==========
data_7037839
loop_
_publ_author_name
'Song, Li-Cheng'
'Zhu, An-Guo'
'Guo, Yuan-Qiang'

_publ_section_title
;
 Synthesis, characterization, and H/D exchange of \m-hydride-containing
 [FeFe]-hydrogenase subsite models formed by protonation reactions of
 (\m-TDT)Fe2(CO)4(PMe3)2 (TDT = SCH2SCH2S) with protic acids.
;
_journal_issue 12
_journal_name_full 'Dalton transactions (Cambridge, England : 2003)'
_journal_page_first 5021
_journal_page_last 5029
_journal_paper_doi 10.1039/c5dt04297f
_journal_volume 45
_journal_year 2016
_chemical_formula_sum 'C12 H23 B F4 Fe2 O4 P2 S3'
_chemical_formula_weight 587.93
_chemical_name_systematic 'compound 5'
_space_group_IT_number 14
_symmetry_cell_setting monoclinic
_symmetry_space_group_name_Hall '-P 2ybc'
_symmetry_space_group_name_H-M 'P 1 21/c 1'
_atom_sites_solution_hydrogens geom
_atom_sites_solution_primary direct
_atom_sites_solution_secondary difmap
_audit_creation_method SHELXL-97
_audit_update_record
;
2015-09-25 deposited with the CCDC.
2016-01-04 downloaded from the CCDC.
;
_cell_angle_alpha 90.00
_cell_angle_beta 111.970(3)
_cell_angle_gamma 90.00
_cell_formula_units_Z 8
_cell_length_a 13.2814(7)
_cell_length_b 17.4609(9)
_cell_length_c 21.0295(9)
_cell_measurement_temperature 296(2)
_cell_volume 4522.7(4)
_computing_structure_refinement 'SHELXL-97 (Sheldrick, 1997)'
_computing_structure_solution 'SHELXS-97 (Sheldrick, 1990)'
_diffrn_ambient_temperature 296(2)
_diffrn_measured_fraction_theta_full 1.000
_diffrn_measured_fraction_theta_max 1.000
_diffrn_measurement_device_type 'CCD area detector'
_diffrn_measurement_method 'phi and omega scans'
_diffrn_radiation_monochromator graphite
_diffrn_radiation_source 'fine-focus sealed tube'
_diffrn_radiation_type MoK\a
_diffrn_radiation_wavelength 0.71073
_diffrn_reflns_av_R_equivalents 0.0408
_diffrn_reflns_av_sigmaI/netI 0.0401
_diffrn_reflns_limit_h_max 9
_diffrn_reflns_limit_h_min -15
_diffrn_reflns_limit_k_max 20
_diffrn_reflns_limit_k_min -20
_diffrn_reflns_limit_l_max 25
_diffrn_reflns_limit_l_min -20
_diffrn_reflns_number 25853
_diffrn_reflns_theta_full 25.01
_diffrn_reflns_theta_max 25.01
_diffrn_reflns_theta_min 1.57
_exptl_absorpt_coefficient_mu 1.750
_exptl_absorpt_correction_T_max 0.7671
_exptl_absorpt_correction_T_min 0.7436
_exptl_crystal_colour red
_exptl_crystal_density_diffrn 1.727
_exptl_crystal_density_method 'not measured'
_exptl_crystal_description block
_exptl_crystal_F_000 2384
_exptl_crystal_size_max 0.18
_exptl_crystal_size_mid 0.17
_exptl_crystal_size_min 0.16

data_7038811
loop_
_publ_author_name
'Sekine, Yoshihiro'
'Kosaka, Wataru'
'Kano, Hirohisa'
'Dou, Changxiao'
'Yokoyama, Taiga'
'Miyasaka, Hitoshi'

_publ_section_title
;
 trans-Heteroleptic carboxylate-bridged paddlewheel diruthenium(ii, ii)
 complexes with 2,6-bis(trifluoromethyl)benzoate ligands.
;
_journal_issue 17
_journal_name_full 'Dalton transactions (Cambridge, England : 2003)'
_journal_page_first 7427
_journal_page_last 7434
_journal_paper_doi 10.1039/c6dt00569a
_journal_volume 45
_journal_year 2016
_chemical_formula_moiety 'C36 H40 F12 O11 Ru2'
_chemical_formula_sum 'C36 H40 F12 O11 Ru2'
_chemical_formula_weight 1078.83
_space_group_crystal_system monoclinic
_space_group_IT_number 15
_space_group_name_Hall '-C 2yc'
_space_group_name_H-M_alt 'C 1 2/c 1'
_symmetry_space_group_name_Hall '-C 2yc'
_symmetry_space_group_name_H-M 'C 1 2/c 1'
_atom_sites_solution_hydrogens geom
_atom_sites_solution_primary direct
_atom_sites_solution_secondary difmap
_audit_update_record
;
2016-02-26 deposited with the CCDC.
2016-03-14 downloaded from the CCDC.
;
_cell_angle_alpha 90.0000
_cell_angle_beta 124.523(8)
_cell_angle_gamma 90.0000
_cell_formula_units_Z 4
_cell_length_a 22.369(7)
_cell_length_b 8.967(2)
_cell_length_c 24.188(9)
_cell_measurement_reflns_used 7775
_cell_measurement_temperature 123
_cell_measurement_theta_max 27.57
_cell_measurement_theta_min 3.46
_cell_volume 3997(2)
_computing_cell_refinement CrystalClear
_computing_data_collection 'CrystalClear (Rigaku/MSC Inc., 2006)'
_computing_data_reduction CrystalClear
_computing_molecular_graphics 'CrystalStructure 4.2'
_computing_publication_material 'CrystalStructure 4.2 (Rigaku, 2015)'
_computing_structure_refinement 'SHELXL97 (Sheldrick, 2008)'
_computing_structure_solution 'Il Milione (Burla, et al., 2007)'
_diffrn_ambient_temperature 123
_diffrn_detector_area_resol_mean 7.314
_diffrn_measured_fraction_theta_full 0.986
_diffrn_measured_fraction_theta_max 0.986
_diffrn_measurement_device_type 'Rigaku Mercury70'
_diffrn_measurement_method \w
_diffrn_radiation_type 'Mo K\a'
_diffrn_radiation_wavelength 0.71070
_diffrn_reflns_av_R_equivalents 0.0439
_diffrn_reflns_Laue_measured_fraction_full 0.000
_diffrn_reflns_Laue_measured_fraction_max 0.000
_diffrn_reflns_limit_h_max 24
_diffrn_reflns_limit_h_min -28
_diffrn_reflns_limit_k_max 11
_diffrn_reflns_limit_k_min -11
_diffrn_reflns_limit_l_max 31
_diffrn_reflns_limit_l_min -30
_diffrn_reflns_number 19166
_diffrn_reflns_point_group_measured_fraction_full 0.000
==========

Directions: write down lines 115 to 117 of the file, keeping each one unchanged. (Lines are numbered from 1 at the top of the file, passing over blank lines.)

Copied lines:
2016-03-14 downloaded from the CCDC.
;
_cell_angle_alpha 90.0000